6.1 Minimization of hazardous substances used in the construction of new ships and their equipment
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Statutory Documents - IMO Publications and Documents - Resolutions - Assembly - IMO Resolution A.962(23) IMO Guidelines on Ship Recycling (Adopted on 5 December 2003)Amended by Resolution A.980(24) - Annex - IMO Guidelines on Ship Recycling - 6 Procedures for New Ships Related to Ship Recycling - 6.1 Minimization of hazardous substances used in the construction of new ships and their equipment

6.1 Minimization of hazardous substances used in the construction of new ships and their equipment

  6.1.1 Some of the problems associated with ship recycling might be addressed at the design and construction stage, not only in relation to the ships themselves but also in respect of ships' equipment. The first step is to identify any potentially hazardous materials which might be incorporated, as a matter of routine, in the structure of ships and their equipment (see Section 4) and, where practicable, consider using less hazardous alternatives.

  6.1.2 The second step is to minimize hazardous materials generated during the operating life of a ship and at the end of a ship's life. Shipbuilders should already be aware of the need to minimize emissions and hazardous wastes to a level as low as reasonably achievable.

  6.1.3 The initial stages might include an evaluation of:

  • .1 the type, amount and potential hazard of materials utilized and their location on board a ship;

  • .2 the activities expected during the operation of the ship and any potentially hazardous wastes which might be generated; and

  • .3 the feasibility of addressing the potential for hazardous waste generation by considering:

    • .1 product reformulation - installing components utilizing less potentially hazardous materials;

    • .2 cleaner production technologies - which generate less wastes;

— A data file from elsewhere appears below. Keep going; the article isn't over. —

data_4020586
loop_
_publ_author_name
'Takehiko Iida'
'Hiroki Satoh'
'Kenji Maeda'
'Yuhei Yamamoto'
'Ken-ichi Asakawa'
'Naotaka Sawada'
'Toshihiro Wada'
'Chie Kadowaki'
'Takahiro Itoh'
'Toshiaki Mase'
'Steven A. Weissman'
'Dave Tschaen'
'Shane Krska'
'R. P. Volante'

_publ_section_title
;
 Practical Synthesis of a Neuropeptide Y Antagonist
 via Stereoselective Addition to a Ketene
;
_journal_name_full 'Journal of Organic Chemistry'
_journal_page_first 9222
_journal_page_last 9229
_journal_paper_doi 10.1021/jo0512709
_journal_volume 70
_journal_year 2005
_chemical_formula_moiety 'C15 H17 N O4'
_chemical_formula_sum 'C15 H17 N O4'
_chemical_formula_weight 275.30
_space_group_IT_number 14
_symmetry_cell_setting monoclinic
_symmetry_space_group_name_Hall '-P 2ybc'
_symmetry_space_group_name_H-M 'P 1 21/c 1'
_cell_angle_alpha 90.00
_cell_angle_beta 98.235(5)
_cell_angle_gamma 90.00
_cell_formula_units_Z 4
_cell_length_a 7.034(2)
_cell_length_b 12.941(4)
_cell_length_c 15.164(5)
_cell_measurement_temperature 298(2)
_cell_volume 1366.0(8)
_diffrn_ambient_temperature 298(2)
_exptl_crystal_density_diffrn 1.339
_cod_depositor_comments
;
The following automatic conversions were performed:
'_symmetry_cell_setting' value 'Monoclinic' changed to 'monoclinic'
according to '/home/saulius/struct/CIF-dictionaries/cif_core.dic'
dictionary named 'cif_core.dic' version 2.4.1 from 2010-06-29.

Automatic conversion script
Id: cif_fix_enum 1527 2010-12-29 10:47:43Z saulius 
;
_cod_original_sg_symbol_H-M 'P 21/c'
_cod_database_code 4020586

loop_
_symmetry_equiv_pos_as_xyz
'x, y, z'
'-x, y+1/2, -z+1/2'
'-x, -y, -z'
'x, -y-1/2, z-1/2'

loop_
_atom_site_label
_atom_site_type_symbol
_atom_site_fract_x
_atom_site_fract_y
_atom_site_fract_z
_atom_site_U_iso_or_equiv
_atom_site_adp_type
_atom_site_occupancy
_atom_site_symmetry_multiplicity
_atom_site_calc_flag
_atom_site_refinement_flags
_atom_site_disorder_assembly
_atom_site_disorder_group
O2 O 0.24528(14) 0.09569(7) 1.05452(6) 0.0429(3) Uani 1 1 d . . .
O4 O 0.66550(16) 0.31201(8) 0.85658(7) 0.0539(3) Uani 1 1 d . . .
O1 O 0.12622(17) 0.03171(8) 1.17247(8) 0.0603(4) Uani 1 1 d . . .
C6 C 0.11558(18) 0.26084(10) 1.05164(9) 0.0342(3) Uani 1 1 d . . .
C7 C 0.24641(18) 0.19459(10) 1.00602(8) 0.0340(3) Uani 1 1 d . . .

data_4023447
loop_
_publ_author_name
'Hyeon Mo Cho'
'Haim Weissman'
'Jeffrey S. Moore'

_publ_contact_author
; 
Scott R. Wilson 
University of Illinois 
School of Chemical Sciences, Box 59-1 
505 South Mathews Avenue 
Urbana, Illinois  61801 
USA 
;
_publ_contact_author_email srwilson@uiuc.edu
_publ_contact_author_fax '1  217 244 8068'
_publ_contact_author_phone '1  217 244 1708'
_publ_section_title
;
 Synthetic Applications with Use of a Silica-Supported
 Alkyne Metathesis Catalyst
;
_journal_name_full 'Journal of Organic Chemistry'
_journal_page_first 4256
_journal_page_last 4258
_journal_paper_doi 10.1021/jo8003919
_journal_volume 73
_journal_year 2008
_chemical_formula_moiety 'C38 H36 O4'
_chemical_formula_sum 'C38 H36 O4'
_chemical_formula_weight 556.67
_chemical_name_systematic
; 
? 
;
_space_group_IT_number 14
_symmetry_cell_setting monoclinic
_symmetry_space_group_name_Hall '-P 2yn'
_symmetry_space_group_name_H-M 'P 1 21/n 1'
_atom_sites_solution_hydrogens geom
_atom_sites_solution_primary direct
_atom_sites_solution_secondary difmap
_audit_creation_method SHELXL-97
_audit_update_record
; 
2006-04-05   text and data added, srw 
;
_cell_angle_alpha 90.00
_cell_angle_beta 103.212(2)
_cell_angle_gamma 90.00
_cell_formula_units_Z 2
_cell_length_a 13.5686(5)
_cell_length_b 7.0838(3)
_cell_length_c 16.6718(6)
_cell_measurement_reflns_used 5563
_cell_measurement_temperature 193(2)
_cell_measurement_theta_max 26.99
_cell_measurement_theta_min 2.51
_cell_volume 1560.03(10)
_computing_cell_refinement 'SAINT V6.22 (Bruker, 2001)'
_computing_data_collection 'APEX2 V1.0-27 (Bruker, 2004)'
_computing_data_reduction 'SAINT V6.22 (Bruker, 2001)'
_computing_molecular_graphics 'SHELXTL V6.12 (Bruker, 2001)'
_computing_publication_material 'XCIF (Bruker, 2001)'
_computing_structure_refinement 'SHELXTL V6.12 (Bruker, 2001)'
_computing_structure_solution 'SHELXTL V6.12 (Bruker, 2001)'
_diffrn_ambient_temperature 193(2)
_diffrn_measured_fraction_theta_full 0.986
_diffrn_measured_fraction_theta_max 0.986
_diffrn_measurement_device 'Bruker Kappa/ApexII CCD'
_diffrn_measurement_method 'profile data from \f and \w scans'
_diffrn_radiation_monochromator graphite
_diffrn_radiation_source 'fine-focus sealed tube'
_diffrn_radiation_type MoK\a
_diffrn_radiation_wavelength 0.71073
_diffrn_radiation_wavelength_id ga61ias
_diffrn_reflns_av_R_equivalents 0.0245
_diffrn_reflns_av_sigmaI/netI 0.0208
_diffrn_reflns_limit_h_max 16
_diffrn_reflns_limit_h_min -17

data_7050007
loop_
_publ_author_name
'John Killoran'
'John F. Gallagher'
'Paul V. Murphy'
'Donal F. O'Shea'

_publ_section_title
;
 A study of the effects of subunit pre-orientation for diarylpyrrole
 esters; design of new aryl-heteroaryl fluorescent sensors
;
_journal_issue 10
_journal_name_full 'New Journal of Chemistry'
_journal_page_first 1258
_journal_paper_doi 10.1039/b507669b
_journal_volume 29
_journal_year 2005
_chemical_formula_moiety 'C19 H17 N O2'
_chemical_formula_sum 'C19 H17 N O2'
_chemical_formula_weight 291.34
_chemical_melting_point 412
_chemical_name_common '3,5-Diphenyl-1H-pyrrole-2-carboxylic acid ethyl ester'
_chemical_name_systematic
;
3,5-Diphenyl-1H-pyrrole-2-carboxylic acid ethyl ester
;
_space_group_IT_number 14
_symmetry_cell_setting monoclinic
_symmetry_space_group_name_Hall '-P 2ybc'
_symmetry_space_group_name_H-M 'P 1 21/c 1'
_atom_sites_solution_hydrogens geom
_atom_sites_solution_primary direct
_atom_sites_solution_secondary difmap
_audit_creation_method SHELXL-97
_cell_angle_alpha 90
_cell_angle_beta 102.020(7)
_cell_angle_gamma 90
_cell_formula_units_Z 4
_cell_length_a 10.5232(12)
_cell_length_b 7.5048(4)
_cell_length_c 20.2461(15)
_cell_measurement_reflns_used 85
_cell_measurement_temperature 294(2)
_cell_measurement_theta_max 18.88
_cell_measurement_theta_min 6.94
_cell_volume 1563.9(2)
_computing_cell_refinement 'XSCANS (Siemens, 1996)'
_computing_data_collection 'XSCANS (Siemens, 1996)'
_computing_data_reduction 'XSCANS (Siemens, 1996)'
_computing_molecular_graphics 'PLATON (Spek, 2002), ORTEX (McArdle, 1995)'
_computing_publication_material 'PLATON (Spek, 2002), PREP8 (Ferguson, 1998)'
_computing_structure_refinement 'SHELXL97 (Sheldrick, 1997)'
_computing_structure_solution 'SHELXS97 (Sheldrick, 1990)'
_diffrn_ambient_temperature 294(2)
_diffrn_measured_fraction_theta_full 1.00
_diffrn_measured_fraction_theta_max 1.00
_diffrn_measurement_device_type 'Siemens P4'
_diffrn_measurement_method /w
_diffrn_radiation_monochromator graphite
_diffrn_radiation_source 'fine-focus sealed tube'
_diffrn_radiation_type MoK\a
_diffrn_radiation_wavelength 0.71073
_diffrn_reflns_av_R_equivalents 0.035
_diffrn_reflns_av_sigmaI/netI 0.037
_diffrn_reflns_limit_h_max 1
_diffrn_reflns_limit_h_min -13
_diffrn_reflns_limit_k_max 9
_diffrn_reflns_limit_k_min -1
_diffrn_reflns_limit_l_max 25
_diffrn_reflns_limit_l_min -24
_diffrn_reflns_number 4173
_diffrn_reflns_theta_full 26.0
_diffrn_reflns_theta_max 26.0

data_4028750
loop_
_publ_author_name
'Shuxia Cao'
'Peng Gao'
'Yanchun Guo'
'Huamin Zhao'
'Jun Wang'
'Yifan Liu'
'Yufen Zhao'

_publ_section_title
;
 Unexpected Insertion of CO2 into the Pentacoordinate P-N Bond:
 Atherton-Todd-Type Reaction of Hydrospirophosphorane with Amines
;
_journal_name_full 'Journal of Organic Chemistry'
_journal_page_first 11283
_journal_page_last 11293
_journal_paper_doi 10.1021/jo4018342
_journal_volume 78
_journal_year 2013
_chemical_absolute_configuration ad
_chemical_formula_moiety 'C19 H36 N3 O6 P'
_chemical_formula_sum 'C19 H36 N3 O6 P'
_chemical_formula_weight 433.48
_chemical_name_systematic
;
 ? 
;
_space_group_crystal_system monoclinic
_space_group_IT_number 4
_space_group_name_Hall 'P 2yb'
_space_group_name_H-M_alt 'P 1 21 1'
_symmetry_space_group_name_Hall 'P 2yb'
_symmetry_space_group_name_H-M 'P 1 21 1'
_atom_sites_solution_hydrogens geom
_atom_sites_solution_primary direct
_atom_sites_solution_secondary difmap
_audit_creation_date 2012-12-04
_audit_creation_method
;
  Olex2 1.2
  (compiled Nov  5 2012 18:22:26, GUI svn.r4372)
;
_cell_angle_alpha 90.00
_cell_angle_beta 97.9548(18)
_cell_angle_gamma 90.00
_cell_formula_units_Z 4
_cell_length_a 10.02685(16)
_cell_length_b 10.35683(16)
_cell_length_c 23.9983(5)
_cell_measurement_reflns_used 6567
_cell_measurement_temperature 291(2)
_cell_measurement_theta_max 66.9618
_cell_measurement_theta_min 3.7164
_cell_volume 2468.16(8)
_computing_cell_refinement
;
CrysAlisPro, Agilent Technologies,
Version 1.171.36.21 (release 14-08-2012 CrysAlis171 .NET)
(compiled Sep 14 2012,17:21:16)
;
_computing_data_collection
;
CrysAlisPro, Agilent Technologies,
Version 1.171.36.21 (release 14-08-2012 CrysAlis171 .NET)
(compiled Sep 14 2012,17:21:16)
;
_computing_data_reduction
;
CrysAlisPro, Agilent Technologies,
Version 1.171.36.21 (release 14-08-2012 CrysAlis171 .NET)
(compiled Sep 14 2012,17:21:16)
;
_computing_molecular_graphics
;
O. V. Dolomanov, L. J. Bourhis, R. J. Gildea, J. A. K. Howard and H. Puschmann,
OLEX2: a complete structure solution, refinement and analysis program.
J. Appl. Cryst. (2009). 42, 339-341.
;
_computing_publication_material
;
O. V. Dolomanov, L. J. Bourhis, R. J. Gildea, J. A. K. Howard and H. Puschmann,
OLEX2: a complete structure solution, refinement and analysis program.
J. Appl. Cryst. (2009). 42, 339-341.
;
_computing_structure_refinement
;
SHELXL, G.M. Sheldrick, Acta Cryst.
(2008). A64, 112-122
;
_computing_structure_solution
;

• .3 process modification - to generate less waste;

    • .4 input substitution - utilizing less potentially hazardous consumables or those which generate less waste; and

    • .5 on-site, closed-loop recycling - systems that recycle wastes on board the ship.

  6.1.4 Ship designers and shipbuilders are encouraged to take due account of the ship's ultimate disposal when designing and constructing a ship, by:

  • .1 using materials which can be recycled safely and in an environmentally sound manner; and

  • .2 minimizing the use of materials known to be potentially hazardous to health and the environment.

  6.1.5 In general terms, if opportunities exist, ship or equipment designers should recommend designs to ship operators that minimize or prevent waste at source and at the end of the operating life of the ship. Similarly, shipowners and operators should ask for such design considerations for new buildings and retrofits.

  6.1.6 Administrations and the competent authorities of ship building States are encouraged to advise shipbuilders to limit the use of hazardous materials in the construction of ships.

  6.1.7 The competent authorities of ship building States have a role in encouraging research into the use of less potentially hazardous materials in the construction of ships and promoting the use of techniques which, without compromising safety or operational efficiency, contribute towards the facilitation of the recycling operation.

  6.1.8 Substances prohibited or restricted by international conventions such as the Stockholm Convention on Persistent Organic Pollutants (POPs), the Montreal Protocol on Substances that Deplete the Ozone Layer, and the International Convention on the Control of Harmful Anti-fouling Systems on Ships, should not be used in the construction, refit and repair of ships.

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